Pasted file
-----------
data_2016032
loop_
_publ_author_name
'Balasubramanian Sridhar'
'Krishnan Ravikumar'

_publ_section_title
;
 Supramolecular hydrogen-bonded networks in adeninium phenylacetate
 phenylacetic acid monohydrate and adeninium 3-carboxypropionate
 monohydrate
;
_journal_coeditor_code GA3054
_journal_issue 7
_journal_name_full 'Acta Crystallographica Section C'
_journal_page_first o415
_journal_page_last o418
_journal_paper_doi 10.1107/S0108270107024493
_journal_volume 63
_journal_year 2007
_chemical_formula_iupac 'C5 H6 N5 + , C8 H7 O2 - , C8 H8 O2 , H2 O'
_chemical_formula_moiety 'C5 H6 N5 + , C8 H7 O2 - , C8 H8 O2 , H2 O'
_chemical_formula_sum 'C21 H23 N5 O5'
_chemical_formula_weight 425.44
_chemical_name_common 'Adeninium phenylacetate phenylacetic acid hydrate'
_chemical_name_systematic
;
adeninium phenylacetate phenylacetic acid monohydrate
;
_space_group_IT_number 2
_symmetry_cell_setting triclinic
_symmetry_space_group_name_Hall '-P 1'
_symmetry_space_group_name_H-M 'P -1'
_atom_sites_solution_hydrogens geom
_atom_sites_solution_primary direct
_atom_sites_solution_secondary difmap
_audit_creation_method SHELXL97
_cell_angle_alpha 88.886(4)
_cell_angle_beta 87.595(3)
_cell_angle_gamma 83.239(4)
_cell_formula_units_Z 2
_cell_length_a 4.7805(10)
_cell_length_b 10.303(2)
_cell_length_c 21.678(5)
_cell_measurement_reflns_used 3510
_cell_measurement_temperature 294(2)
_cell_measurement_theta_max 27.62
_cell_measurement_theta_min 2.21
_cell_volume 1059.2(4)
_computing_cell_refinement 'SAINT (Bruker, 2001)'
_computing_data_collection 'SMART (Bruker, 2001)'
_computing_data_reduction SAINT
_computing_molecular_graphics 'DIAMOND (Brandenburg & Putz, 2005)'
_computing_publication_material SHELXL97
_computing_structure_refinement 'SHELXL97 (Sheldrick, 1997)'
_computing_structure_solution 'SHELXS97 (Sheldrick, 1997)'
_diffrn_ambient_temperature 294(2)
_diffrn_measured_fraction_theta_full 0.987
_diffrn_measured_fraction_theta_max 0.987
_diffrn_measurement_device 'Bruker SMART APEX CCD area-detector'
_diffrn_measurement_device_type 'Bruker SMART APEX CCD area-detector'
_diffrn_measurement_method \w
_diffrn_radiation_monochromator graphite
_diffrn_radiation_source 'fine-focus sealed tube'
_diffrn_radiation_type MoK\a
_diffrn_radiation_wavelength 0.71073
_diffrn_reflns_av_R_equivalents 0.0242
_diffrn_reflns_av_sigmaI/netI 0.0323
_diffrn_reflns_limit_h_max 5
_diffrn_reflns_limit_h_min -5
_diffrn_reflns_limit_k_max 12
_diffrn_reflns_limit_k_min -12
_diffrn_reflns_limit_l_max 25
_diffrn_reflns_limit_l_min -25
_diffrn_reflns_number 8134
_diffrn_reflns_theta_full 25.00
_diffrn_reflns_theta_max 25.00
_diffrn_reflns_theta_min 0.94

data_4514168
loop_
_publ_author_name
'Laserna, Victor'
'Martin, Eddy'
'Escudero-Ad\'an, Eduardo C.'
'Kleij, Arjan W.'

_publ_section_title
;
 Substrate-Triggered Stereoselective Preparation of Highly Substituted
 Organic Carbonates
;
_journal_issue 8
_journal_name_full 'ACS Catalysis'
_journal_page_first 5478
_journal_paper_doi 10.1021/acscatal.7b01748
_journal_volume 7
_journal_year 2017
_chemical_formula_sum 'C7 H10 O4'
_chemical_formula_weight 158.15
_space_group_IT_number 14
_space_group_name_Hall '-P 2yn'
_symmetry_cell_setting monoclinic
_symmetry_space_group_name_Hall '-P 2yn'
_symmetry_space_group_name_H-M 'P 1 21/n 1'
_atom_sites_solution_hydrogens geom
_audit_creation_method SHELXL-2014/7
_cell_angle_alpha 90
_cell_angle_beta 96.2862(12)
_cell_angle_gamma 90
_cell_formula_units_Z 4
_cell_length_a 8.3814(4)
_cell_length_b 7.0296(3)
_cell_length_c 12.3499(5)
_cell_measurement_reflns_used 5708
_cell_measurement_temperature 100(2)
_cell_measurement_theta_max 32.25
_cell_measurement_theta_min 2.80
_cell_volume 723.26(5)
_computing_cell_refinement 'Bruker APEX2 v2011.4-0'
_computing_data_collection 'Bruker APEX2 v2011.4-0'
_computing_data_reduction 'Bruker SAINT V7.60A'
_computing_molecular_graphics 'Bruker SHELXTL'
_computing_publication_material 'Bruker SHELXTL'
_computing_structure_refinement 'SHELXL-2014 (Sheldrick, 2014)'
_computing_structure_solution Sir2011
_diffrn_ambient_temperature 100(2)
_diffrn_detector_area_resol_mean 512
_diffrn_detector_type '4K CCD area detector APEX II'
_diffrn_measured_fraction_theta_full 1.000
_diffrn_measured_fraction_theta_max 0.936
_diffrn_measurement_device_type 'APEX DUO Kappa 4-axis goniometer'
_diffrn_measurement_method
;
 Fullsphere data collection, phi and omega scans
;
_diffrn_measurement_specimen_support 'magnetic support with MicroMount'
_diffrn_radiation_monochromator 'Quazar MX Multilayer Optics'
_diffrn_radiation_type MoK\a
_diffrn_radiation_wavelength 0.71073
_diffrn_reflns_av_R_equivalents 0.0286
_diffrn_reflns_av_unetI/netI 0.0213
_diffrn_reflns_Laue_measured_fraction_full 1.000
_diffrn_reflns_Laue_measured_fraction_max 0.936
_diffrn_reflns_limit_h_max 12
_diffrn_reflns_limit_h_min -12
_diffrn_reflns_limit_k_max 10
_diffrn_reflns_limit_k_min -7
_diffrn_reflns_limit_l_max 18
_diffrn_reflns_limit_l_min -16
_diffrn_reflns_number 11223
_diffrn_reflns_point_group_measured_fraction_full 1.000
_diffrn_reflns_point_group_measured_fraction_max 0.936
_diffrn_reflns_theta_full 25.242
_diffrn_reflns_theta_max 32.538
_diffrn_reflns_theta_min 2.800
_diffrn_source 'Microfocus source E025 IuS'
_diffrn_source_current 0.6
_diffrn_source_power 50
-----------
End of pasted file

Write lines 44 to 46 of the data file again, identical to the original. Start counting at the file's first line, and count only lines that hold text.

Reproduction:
_cell_measurement_reflns_used 3510
_cell_measurement_temperature 294(2)
_cell_measurement_theta_max 27.62